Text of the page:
Meet the Wisconsin Supreme Court Candidates Who Want To Protect Democracy
In any other moment, a spring, off-cycle election in a state Supreme Court race would receive scant national attention. Not this year and not in Wisconsin. Voting is already underway to elect the newest justice to Wisconsin’s highest court at a time when the role of state courts in protecting (or undermining) democracy is receiving renewed attention.
The Wisconsin Supreme Court currently has a 4-3 conservative majority, but Justice Patience Roggensack, one of the conservative justices, is retiring at the end of this term. Consequently, control of the court is on the line, and in a hugely important swing state like Wisconsin, everything from gerrymandering to abortion access may cross its docket. As a testament to the high stakes, this is expected to be the most expensive state Supreme Court election ever, with several million dollars already poured into the race from both sides.
On Tuesday, Feb. 21, voters will head to the polls for the nonpartisan primary election, which differs from partisan elections by not listing the candidates’ party affiliations on the ballot. The two candidates with the highest number of votes, regardless of party, will proceed to the general election; this means that the balance of the court could effectively be decided in the primary. The general election is scheduled for Tuesday, April 4.
Meet the liberal candidates: Janet Protasiewicz and Everett Mitchell
Wisconsin elects its Supreme Court justices to 10-year terms in technically nonpartisan elections, but Democratic and Republican machinery are whirring in the background to support the two liberals and two conservatives, respectively, in the race.
On the conservative side, Daniel Kelly is vying to regain a position on the state Supreme Court, which he held from 2016 (appointed by then-Gov. Scott Walker (R)) to 2020, when he lost his re-election bid. The other conservative, Jennifer Dorow, currently serves as a Waukesha County Circuit Court judge. She gained prominence after presiding over the trial of the man who killed six people with his SUV at a Christmas parade in December 2021. Both conservative candidates boast endorsements from sheriffs and Wisconsin anti-abortion groups.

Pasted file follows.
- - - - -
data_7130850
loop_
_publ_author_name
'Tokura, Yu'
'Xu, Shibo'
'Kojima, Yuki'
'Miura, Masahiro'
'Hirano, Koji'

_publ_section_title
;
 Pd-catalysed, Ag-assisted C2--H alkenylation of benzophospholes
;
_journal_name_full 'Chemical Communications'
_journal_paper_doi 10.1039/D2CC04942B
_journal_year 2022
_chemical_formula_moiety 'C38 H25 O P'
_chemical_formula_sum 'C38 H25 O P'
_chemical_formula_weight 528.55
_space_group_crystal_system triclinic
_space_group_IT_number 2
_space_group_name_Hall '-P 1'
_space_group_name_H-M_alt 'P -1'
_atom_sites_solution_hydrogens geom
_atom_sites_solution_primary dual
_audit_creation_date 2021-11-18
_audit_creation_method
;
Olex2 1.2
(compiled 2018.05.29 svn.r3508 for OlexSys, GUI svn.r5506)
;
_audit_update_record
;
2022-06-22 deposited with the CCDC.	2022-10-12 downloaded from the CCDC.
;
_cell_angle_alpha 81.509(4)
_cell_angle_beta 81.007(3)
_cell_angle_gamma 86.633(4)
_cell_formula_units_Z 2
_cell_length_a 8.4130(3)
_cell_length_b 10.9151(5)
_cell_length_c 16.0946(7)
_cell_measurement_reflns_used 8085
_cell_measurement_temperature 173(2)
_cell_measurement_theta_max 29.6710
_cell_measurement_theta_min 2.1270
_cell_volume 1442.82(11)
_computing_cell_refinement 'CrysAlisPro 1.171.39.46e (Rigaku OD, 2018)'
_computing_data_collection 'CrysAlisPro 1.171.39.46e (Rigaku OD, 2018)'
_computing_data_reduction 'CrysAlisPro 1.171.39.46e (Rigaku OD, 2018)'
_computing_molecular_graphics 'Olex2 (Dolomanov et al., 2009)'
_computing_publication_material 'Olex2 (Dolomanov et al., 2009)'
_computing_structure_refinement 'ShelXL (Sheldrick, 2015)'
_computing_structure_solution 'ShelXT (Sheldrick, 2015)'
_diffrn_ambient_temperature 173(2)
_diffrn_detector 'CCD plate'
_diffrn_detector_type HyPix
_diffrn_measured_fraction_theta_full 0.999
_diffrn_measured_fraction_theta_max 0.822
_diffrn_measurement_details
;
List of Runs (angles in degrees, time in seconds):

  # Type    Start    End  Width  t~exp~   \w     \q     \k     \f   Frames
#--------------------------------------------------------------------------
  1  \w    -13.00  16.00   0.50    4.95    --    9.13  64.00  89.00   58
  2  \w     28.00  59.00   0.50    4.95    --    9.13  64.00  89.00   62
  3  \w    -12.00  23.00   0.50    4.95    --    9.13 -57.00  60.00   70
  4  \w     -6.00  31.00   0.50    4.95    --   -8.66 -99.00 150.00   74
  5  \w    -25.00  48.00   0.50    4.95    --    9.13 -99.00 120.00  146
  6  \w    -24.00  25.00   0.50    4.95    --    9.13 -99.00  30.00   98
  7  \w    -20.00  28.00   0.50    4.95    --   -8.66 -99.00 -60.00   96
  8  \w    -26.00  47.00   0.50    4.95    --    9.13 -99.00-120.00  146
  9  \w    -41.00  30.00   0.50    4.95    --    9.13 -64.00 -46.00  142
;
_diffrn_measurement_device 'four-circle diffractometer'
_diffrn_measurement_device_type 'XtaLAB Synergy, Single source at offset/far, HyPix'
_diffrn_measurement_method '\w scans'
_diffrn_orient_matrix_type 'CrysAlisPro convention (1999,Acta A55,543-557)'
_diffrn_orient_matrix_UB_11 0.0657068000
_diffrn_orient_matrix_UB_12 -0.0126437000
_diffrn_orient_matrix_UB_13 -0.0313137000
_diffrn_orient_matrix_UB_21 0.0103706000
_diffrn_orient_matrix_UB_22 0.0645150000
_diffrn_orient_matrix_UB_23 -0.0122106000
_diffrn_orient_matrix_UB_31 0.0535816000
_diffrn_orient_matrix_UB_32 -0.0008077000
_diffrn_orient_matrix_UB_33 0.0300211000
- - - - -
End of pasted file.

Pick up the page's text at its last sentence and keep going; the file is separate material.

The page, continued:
The two liberals in the race are Janet Protasiewicz, a former prosecutor who has served as Milwaukee County Circuit judge for nearly a decade and Everett Mitchell, a judge in the Dane County Circuit Court, home to Madison.
Protasiewicz has been endorsed by Emily’s List and two current justices on the court. “Our system works because the law is predictable,” Protasiewicz wrote on her campaign website. “You can read the constitution, the statutes, and case law, and know what to expect, but as we can see on an almost-daily basis, our most closely-held constitutional rights are under attack by radical right-wing extremists.”
Mitchell is a juvenile court judge who is involved in community work. He has also implemented changes in the courtroom that research shows promote better outcomes for youth, for example, removing restraints and handcuffs on young defendants during hearings. Mitchell began that policy shift in his own courtroom before petitioning the Wisconsin Supreme Court to change those rules statewide, which it did.
“Justice isn’t just what you say, it’s also what you do,” Mitchell told Democracy Docket in a statement. “I’ve prided myself on…the action I’ve taken to make our communities safer and more responsive to the people.”
Recently, the Wisconsin Supreme Court has issued consequential rulings over the 2020 election, drop boxes and more.
In July 2022, the Wisconsin Supreme Court released a 4-3 opinion finding that both drop boxes and third-party ballot collection were not expressly authorized in Wisconsin law and thus were deemed illegal. The ruling originated from a case filed seven months after Wisconsin held a successful, high-turnout election in the midst of the COVID-19 pandemic. Justice Rebecca Grassl Bradley wrote the majority opinion and was joined by her three, fellow conservative justices.
Mitchell told Democracy Docket that he agreed that the use of unmonitored drop boxes — secure containers for voters to deliver mail-in ballots — was not consistent with Wisconsin statute, but added that there are other ways that local clerks could permit individuals to access drop boxes so that “communities can still participate in the voting process in easy and convenient ways.”